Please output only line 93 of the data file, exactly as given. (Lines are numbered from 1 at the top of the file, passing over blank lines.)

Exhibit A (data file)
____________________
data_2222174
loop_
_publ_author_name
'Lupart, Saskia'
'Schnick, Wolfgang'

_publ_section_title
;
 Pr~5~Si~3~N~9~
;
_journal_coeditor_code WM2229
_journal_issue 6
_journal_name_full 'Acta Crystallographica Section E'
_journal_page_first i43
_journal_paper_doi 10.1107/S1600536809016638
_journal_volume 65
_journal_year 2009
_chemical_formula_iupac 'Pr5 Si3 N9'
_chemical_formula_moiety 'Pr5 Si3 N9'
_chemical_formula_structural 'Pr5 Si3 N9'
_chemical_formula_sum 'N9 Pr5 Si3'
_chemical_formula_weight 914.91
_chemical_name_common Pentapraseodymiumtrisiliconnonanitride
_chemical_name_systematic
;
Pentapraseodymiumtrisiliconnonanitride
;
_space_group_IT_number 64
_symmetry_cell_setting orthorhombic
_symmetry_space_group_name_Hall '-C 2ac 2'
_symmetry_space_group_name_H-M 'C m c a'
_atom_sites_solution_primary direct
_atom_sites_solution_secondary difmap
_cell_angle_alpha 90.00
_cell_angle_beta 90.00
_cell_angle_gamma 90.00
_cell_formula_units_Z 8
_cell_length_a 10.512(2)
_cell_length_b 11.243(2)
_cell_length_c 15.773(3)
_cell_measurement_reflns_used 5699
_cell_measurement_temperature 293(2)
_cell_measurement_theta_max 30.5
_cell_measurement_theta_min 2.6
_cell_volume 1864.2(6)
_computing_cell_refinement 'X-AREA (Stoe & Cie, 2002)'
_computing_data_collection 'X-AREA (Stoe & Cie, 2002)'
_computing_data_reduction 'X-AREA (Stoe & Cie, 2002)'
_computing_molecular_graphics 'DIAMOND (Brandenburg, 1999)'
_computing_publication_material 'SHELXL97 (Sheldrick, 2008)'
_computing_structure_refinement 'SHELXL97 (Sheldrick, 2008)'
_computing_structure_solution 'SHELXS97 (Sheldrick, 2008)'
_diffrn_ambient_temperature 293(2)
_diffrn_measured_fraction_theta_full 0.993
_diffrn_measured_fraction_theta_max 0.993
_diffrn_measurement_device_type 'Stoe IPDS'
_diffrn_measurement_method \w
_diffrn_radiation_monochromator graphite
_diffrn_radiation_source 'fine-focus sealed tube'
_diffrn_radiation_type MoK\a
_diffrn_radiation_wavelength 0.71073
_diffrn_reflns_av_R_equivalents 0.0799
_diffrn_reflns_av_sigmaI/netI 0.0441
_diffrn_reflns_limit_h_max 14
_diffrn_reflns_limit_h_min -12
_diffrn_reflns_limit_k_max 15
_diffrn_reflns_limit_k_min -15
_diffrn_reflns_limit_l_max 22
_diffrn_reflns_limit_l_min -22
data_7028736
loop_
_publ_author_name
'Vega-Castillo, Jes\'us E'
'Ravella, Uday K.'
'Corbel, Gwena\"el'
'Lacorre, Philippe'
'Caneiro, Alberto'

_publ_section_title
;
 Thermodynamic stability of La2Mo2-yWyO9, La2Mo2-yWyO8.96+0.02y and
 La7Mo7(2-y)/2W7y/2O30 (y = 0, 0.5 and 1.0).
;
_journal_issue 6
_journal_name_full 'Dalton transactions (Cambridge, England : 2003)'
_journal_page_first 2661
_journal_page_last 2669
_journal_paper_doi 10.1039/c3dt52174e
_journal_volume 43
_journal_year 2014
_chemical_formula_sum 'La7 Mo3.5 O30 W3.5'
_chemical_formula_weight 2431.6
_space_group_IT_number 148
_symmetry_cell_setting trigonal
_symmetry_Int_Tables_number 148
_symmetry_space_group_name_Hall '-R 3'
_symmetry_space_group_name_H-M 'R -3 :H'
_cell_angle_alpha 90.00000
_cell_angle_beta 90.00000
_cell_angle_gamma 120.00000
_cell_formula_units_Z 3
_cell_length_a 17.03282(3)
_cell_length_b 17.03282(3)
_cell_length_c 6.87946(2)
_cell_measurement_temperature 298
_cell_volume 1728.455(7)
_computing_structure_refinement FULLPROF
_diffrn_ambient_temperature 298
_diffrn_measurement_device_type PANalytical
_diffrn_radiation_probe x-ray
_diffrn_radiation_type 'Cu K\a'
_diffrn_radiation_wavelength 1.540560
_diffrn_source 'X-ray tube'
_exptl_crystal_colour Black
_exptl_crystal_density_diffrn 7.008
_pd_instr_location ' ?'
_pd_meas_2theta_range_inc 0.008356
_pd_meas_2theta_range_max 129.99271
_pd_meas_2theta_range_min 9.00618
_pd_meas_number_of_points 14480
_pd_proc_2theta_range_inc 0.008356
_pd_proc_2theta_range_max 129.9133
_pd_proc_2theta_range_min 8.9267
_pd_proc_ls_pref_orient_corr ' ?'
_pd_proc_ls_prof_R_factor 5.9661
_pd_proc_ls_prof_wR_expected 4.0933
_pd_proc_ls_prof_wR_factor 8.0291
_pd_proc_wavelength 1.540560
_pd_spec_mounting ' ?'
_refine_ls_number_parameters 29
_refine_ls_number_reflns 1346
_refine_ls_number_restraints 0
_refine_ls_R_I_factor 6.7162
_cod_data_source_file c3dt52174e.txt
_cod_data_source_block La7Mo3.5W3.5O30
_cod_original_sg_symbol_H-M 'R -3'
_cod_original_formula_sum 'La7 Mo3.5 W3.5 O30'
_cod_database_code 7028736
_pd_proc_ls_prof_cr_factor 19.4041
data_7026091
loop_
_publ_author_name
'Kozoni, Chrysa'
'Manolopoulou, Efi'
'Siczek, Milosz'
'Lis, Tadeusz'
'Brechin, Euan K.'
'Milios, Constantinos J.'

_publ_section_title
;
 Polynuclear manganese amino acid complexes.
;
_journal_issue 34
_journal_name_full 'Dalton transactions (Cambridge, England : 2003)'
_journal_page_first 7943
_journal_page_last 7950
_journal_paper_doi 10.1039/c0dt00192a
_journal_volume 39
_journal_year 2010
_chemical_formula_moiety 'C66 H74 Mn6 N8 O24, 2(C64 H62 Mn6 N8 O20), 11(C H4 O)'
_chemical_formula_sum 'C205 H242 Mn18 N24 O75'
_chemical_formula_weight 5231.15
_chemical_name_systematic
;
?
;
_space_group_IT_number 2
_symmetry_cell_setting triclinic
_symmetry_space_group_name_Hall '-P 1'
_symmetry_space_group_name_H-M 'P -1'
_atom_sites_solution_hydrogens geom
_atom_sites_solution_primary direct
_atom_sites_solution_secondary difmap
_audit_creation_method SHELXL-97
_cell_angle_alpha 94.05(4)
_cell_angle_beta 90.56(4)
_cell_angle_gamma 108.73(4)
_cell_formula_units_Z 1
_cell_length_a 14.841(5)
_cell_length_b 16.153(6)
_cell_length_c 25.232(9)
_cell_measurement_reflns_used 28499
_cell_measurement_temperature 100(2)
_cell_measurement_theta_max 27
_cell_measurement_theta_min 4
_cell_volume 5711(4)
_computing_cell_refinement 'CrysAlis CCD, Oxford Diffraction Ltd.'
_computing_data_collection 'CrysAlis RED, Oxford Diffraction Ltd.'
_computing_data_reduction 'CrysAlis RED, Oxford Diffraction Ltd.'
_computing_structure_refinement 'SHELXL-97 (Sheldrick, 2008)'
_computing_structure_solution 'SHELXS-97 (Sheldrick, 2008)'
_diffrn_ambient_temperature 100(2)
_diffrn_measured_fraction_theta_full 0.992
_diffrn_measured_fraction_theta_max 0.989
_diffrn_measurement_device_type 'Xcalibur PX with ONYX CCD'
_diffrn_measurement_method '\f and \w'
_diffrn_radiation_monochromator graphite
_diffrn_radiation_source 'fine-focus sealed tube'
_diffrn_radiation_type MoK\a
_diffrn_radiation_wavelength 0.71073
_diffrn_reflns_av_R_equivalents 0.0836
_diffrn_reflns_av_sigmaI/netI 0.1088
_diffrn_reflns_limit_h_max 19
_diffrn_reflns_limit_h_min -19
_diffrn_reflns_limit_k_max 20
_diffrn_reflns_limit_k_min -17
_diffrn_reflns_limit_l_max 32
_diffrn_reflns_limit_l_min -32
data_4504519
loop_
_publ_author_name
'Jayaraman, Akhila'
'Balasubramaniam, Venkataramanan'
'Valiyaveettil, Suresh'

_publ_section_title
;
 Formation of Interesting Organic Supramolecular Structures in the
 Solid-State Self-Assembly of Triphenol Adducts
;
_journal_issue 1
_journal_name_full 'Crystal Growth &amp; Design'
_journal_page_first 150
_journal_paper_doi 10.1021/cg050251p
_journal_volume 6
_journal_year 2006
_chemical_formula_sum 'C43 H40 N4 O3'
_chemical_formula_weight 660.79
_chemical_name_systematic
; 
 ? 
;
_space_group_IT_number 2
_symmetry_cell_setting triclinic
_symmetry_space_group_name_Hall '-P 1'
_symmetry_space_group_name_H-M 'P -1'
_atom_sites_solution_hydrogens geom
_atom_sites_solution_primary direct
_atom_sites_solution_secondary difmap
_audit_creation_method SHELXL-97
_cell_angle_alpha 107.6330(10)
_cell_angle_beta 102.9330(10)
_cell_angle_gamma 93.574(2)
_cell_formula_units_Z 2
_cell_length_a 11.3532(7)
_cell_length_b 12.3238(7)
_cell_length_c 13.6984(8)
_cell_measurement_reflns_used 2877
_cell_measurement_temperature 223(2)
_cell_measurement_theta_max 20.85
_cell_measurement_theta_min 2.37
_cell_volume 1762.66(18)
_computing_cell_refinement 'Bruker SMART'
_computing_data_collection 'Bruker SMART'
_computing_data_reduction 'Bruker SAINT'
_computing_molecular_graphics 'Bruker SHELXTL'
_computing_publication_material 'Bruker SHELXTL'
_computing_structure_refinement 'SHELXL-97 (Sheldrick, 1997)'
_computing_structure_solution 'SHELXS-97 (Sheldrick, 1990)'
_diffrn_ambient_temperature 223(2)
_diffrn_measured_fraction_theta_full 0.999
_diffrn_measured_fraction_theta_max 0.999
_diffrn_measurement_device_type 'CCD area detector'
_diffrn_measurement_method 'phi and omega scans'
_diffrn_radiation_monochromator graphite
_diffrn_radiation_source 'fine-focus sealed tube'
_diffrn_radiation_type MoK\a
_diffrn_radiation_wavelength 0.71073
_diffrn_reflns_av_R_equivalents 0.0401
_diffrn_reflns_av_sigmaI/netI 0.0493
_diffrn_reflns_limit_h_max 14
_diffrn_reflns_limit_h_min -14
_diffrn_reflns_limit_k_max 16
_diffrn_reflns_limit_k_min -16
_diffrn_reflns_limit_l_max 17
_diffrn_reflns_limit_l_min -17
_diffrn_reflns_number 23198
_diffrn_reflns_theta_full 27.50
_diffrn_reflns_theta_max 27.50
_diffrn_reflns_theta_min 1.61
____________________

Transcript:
_symmetry_Int_Tables_number 148